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How the Sicangu Lakota Community Are Restoring Food Sovereignty and Health of the Prairie Rangeland 

​Reposted from Peasant and Indigenous Press Forum

TODD COUNTY, SOUTH DAKOTA — The Sicangu Lakota Oyate, a.k.a. The Rosebud Sioux  Tribe (RST), are striding towards the resurgence of their food sovereignty by re-allocating resources from intensive agricultural practices to traditional regenerative systems, with economic opportunities for tribal members to grow nutrient-dense foods locally. Today, even though the Sicangu land base contains over 50,000 acres of farmland and over 500,000 acres of rangeland, 57% of farms are subsidized to raise commodity crops and don’t contribute to feeding the local population; most acreage is leased to non-Indigenous farmers or ranchers utilizing intensive agricultural practices that damage the environment, harm biodiversity, contribute to species decline, global warming, and the inhumane treatment of animals. To counter this, Sicangu members have created a 7-generation strategic framework to develop sustainable local systems in areas such as food, water, education, land,  technology, and healthcare. Implementation is currently in progress through three sister organizations: Rosebud Economic Development Corporation (REDCO); the Sicangu  Community Development Corporation; and Tatanka Funds, an emerging native Community  Development Financial Institutions Fund.  


REDCO is also developing a 27,000 acre regenerative buffalo sanctuary (with support from the World Wildlife Fund) to reconnect the Sicangu Peoples’ spiritual identity with the buffalo while rejuvenating the health of the Prairie ecosystems; just two years after its launch, the  Wolakota Buffalo Range is home to the largest Native-managed buffalo herd in the world. For the Sicangu people, food insecurity coincides with the destruction of the buffalo economy. The colonial process intentionally destroyed traditional foodways to cultivate dependence, and the Sicangu people still face an estimated 83% unemployment rate, with many tribal members dependent on federal food aid programs such as SNAP/EBT, WIC or Commodity Supplemental Food Program for survival. The traditional Lakota organic diet was diverse and packed with nutrients, but today tribal members suffer from food apartheid and  higher rates of diet-related diseases; the Rosebud reservation has only three grocery stores serving a population over 20,000. Given these challenges, the 7-generation framework aims to overhaul the current food system, while also reclaiming culture and language. REDCO currently operates a 400 acre organic farm and is in the process of transitioning 1,441 acres of center-pivot irrigated farmland to certified organic farmland, which will be completed later this year. Longer-term goals include converting over 10,000 acres of Sicangu Lakota  farmland to organic production, and developing Rosebud-branded products (like grass-fed,  hormone-free, humanely harvested meat) with community-led initiatives and local individual producers.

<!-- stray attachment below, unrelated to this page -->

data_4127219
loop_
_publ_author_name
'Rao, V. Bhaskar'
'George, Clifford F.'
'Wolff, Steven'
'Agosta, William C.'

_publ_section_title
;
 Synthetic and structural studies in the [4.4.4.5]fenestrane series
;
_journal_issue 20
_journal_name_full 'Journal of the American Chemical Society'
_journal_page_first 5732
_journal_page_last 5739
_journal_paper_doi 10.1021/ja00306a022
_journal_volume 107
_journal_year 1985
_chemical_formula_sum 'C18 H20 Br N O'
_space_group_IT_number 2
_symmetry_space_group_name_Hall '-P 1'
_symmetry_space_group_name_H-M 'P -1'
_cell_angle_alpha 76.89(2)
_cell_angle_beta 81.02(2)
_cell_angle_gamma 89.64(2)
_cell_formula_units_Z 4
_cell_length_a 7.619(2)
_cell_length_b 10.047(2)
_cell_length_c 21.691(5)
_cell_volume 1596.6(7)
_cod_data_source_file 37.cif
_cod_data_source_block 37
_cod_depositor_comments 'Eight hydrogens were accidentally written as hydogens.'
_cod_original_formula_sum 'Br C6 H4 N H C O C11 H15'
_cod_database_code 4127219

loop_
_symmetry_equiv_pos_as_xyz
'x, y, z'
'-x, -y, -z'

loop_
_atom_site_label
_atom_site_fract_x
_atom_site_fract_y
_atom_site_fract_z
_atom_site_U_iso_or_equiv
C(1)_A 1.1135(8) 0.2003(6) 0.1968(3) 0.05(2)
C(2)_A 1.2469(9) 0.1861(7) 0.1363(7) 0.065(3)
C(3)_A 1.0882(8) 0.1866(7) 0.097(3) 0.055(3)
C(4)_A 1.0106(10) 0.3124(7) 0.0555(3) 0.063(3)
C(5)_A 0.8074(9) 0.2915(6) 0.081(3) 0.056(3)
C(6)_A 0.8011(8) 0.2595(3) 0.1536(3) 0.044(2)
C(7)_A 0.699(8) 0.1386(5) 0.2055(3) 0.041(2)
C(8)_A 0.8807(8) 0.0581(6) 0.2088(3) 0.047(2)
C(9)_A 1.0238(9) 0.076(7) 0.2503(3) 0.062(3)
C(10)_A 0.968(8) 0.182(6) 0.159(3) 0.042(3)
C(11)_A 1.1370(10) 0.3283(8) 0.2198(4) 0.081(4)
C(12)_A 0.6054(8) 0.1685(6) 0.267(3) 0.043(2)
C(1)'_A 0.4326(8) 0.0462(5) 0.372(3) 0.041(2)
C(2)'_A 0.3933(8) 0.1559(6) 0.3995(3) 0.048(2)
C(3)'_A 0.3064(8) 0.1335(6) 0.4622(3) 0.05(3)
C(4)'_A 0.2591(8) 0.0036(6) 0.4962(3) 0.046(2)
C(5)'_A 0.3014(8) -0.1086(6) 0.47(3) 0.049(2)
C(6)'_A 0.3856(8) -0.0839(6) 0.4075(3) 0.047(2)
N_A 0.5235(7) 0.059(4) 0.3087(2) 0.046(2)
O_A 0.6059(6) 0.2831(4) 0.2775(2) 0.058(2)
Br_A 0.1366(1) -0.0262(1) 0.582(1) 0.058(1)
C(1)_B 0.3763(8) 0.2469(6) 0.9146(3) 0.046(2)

“What makes this project different from other ranching enterprises is that it's not strictly focused on the economic outcome. We want to help the Lakota reconnect with the buffalo and help restore that relationship. We want to make it real and tangible again.”  

“For us, regenerative agriculture is something Native people have always been practicing. It includes culture, caring for the land, the water, the animals and plant life. It includes being in harmony with nature, and mimicking the natural processes as much as we can. We don’t use chemicals.”  

Matthew Wilson, Food Sovereignty Director of Sicangu Community Development  Corporation 

“[The buffalo range] will help promote higher species diversity in the plant community, and hopefully bring back some more of the native plants in several of the pastures that have been overgrazed and dominated by less desirable invasive species. We hope to move away from that sort of plant community, and back to a  diverse, native plant community that will impact the whole ecosystem, as far as  insects and other wildlife too.” 

Jimmy Doyle, Range Manager, Wolakota Buffalo Range 


Aaron Epps, Sicangu Community Development Corporation